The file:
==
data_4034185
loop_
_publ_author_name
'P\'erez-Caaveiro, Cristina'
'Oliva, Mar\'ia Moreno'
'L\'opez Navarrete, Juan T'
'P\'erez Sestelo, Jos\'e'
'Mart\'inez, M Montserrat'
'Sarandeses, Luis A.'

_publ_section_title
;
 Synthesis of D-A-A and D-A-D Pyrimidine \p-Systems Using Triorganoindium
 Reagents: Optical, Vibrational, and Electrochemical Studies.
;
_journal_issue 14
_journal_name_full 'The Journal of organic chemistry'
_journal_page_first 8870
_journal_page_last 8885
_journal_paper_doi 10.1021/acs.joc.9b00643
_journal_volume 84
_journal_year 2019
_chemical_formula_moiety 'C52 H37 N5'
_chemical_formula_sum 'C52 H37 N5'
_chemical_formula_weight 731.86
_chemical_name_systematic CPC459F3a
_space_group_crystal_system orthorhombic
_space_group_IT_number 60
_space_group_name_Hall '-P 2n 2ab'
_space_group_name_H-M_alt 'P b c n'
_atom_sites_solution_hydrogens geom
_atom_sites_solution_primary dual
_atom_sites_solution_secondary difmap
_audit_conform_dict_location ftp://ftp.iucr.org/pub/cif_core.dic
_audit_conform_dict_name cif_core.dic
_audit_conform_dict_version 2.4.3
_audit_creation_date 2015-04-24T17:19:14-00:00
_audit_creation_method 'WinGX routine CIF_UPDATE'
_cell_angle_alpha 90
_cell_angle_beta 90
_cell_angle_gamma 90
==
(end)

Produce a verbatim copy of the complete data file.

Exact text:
data_4034185
loop_
_publ_author_name
'P\'erez-Caaveiro, Cristina'
'Oliva, Mar\'ia Moreno'
'L\'opez Navarrete, Juan T'
'P\'erez Sestelo, Jos\'e'
'Mart\'inez, M Montserrat'
'Sarandeses, Luis A.'

_publ_section_title
;
 Synthesis of D-A-A and D-A-D Pyrimidine \p-Systems Using Triorganoindium
 Reagents: Optical, Vibrational, and Electrochemical Studies.
;
_journal_issue 14
_journal_name_full 'The Journal of organic chemistry'
_journal_page_first 8870
_journal_page_last 8885
_journal_paper_doi 10.1021/acs.joc.9b00643
_journal_volume 84
_journal_year 2019
_chemical_formula_moiety 'C52 H37 N5'
_chemical_formula_sum 'C52 H37 N5'
_chemical_formula_weight 731.86
_chemical_name_systematic CPC459F3a
_space_group_crystal_system orthorhombic
_space_group_IT_number 60
_space_group_name_Hall '-P 2n 2ab'
_space_group_name_H-M_alt 'P b c n'
_atom_sites_solution_hydrogens geom
_atom_sites_solution_primary dual
_atom_sites_solution_secondary difmap
_audit_conform_dict_location ftp://ftp.iucr.org/pub/cif_core.dic
_audit_conform_dict_name cif_core.dic
_audit_conform_dict_version 2.4.3
_audit_creation_date 2015-04-24T17:19:14-00:00
_audit_creation_method 'WinGX routine CIF_UPDATE'
_cell_angle_alpha 90
_cell_angle_beta 90
_cell_angle_gamma 90